View of John McCracken's exhibition at the Castello di Rivoli, Turin. Photo Paolo Pellion.

John McCracken (1934–2011), who died last April, has received a rare career survey in a stupendous setting, at the Castelli di Rivoli Museo d'Arte Contemporanea, outside Turin. Installed in the museum's sweeping Manica Lunga ("long sleeve") space, the exhibition includes nearly 50 works, some never shown before, which are sampled from every stage of McCracken's 45-year career. This includes the decade from the mid-70s to mid-80s, when he virtually disappeared from the art world.




Present are a number of "Planks," McCracken's signature rectangular monoliths, in a range of colors, usually monochromatic. (There are also several multicolored "Planks" here, with eddying swirls; they are more psychedelic in effect.) McCracken created these works by covering rectangular wooden boards with fiberglass and resin that he meticulously sanded to a fine finish; he began making them in 1966 and continued doing so for the rest of his career. Neither painting nor sculpture, each feels utterly unique, and strangely solitary.

Apart from the "Planks," the exhibition includes brightly colored tabletop pyramids, spectral mirrored monoliths, a generous group of early cubes on pedestals, and several notched, bi-colored sculptures. Two important early works, Yellow Pyramid, a ziggurat-shaped sculpture, and the blue Post and Lintel, shaped like a tall doorway (both 1965), show the artist's break from painting, and his newfound interest in primary architectural forms. The show also includes paintings. Among these are his first exhibited works, from the early '60s—colorful geometric abstractions and signlike compositions—and later mandala-like paintings, among the never-before-exhibited examples from the early '70s. One wonders, from their rather tremulous execution, if the artist was completely on his game when making them.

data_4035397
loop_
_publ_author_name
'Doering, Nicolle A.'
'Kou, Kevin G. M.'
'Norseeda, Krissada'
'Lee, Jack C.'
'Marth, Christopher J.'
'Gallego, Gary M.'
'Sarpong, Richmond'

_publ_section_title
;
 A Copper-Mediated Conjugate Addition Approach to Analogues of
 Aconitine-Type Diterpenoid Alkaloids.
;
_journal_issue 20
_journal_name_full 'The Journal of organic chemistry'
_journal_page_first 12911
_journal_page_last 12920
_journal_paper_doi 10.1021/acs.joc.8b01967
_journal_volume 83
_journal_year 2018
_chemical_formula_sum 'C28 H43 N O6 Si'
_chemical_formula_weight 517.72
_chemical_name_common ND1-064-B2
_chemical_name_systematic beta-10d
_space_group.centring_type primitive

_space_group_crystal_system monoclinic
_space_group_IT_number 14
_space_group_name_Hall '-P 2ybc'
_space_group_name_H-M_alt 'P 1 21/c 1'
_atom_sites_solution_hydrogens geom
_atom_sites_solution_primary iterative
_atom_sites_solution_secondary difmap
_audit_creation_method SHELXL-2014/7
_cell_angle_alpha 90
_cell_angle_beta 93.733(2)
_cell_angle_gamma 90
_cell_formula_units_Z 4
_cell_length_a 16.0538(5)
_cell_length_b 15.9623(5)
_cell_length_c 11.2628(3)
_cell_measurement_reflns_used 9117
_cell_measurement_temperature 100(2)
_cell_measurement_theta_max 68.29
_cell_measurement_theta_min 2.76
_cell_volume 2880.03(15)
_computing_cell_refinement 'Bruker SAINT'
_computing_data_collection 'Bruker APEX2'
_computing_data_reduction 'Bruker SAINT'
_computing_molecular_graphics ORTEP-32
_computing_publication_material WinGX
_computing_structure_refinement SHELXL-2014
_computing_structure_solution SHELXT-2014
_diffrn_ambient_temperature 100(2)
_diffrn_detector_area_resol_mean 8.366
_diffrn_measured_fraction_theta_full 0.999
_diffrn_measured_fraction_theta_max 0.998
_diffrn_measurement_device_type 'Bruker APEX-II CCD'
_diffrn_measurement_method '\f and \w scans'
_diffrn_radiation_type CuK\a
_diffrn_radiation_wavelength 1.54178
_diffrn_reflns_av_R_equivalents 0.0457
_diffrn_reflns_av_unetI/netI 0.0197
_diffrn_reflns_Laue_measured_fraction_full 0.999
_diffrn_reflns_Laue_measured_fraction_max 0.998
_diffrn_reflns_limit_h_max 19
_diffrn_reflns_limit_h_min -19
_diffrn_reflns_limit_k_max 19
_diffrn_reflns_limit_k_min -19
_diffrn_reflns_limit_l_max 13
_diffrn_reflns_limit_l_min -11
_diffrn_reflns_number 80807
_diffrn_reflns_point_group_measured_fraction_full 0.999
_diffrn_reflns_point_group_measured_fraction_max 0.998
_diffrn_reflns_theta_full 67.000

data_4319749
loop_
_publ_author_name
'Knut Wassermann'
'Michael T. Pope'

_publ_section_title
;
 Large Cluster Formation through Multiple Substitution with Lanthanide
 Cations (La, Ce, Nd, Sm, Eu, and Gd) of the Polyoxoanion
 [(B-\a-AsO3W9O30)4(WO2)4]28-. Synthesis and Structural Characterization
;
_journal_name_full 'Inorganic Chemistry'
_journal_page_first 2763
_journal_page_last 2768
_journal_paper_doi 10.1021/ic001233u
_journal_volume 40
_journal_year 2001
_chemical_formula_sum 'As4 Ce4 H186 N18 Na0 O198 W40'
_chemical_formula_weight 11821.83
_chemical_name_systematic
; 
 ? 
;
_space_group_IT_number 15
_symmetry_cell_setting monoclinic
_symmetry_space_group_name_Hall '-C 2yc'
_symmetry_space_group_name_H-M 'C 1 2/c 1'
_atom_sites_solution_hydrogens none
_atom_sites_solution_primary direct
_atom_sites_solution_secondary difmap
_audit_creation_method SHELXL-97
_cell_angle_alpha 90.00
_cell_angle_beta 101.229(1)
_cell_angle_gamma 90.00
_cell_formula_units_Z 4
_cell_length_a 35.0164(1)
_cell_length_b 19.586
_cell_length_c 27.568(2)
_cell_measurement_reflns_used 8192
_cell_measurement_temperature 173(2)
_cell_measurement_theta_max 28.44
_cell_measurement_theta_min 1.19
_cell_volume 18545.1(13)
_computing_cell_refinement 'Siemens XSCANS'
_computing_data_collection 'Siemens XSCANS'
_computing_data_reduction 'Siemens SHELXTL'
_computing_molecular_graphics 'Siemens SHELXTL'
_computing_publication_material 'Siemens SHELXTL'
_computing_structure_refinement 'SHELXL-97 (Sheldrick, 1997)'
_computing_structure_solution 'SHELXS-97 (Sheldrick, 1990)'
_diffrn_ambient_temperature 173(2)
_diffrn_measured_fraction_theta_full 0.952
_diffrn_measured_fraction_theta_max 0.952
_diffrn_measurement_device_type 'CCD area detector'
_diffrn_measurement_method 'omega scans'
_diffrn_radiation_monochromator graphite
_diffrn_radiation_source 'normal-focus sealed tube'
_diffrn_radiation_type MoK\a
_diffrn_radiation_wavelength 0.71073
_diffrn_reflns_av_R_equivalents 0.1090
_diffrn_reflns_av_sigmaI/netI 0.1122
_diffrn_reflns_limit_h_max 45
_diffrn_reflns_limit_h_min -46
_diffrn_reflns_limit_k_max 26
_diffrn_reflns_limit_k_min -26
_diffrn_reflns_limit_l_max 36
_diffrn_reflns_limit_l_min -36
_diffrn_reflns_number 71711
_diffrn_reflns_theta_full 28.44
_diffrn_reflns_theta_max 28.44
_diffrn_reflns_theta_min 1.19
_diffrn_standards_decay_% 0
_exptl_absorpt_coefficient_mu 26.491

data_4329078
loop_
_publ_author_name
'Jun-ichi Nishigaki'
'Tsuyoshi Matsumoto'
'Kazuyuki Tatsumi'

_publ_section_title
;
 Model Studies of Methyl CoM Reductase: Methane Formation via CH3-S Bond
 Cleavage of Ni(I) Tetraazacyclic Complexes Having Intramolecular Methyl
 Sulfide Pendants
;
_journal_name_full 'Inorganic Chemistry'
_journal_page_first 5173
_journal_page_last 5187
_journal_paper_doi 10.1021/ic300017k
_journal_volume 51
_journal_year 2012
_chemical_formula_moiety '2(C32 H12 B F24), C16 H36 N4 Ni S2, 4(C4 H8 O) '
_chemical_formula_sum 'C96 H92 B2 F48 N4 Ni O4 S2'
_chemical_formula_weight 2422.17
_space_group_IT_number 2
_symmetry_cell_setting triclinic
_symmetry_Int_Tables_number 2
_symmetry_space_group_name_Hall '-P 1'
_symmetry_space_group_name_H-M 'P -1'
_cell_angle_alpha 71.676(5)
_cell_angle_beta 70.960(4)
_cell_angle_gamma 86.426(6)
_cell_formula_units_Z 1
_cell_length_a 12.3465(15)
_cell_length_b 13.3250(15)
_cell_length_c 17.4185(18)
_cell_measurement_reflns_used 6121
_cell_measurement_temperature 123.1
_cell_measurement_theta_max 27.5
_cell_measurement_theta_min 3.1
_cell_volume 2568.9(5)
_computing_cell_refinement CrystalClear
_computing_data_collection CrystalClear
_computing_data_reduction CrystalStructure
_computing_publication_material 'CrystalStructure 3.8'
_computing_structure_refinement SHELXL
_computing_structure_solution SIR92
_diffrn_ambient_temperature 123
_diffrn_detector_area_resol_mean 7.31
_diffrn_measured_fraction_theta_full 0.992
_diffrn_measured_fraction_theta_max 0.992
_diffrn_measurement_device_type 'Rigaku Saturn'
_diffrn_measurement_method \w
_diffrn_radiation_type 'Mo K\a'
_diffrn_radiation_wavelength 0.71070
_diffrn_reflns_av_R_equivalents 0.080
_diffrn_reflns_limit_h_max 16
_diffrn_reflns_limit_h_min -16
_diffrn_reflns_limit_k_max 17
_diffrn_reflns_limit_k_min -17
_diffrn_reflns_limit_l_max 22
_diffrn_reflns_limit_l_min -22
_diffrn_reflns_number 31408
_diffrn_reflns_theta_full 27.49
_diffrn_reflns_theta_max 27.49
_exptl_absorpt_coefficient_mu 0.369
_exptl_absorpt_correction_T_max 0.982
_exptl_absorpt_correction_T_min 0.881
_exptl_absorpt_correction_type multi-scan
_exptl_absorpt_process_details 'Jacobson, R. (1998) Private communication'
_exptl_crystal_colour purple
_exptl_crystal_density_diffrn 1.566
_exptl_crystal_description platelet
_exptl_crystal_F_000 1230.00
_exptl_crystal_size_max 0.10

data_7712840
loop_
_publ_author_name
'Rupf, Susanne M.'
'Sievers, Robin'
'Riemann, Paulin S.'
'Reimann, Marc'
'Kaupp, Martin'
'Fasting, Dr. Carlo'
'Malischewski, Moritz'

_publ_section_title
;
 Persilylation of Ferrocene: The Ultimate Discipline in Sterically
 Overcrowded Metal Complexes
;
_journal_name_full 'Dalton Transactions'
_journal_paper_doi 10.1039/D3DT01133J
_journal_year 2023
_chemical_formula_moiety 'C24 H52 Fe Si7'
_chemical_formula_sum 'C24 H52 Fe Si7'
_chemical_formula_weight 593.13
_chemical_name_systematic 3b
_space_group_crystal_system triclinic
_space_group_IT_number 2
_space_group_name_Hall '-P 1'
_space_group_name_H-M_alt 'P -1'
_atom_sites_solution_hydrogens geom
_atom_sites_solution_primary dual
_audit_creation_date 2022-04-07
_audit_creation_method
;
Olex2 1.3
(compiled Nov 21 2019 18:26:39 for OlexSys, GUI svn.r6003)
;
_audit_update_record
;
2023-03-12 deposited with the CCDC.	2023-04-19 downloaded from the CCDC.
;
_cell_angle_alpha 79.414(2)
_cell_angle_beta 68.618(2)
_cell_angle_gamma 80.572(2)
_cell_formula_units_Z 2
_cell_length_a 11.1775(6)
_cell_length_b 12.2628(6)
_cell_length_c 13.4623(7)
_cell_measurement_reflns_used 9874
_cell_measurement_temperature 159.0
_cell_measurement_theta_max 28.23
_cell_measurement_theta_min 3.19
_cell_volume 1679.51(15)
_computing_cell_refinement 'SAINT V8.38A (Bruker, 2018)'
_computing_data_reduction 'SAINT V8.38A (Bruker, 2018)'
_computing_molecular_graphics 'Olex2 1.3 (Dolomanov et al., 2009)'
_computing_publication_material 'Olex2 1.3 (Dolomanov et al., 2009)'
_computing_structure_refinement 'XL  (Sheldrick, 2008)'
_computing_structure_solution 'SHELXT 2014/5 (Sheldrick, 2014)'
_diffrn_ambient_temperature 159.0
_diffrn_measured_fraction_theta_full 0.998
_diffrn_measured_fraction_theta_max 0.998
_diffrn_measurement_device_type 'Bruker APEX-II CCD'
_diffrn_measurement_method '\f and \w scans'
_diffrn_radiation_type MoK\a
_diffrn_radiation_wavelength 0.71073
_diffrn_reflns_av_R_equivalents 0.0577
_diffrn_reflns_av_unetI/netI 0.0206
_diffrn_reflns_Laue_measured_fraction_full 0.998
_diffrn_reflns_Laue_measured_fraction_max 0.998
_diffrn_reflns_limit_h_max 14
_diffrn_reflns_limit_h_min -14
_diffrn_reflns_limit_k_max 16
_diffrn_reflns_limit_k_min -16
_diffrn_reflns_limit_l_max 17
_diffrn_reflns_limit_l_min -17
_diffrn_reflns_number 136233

McCracken's belief in extraterrestrials set him apart from Minimalist rationalists, and while his love of custom-colored cars corresponded to a predilection in Minimalism's West Coast variant movement, "finish fetish," he avoided that label. As many have observed, the "Planks," with their unearthly colors and luminous sheen, can indeed appear as if they have materialized from another dimension. Truly a West Coast artist, McCracken was born in Berkeley, spent much time in Los Angeles, and lived his later years in Santa Fe.

A particularly impressive work consisting of eight post-like "Planks," each a different color, titled Cosmos (2008), has just been acquired by the Castello.

The show is accompanied by a comprehensive catalogue, edited by the curator, Andrea Bellini (who is co-director of the Castello), and Marianna Vecellio, assistant curator.  The latter's valuable chronology includes reviews, articles and essays reprinted from a variety of publications, ranging over some 40 years. There are also contributions by others, including a fascinating conversation between the artist John Armleder and Daniel Baumann, Swiss art historian and critic, who are clearly, from their many striking insights, longstanding McCracken fans.

The exhibition will unfortunately not travel, and closes June 19. But for those leaving Venice for points elsewhere in Europe, a stop at the Castello is well worth the detour. In addition to the McCracken exhibition, the museum is showing "Everything is Connected 2," a group exhibition curated by Beatrice Merz, which includes Allora and Calzadilla's  Stop, Repair, Prepare: Variations on Ode to Joy for a Prepared Piano (2008), which New Yorkers might recall from its memorable iteration at MoMA's mezzanine in 2010–11. Until this Sunday, June 12, it will be performed daily by the extraordinary pianist Amir Khosrowpour, who plays (backwards, from within the piano) Franz Liszt's challenging transcription of  Beethoven's Ninth, while physically traversing an elegant 18th-century sala. Other artists in the show, on view until Sept. 18, are Elisabetta Benassi, Goshka Macuga, Anna Maria Maiolino and Katerina Sedá.